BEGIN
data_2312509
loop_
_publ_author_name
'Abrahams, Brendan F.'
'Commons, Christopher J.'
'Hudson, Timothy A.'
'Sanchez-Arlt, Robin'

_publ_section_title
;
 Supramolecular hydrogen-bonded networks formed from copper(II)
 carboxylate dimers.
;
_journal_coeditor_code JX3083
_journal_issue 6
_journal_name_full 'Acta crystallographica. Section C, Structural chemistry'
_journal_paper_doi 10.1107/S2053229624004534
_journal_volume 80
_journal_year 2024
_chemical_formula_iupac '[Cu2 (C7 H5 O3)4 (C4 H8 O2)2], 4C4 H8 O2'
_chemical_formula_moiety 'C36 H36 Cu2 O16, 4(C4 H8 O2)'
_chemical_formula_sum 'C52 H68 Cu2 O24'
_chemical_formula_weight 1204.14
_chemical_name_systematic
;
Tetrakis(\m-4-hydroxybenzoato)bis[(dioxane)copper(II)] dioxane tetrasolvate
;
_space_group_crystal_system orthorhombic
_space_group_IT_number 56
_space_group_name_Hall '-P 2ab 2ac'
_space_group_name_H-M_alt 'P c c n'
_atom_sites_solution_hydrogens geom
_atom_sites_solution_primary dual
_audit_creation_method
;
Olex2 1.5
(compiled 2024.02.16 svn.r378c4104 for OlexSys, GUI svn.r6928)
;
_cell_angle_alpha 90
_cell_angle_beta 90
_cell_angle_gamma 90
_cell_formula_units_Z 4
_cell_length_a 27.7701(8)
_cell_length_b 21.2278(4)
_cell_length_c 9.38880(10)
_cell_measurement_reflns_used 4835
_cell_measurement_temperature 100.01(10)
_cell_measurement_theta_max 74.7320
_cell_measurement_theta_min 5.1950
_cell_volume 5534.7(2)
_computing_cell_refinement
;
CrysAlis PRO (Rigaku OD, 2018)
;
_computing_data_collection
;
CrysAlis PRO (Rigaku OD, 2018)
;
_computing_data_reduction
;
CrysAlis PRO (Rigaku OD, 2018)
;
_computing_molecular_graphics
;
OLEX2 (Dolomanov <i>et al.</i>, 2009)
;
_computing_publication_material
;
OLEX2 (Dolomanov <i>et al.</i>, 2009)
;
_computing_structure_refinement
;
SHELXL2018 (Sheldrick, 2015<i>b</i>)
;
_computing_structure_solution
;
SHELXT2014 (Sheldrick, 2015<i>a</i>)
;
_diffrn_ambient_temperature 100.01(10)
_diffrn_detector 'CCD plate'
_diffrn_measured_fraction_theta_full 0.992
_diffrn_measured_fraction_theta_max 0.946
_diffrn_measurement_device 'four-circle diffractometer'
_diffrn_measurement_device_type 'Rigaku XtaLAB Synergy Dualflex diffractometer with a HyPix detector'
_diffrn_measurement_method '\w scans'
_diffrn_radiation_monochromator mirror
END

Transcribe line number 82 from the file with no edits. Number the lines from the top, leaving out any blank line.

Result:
_diffrn_measurement_device 'four-circle diffractometer'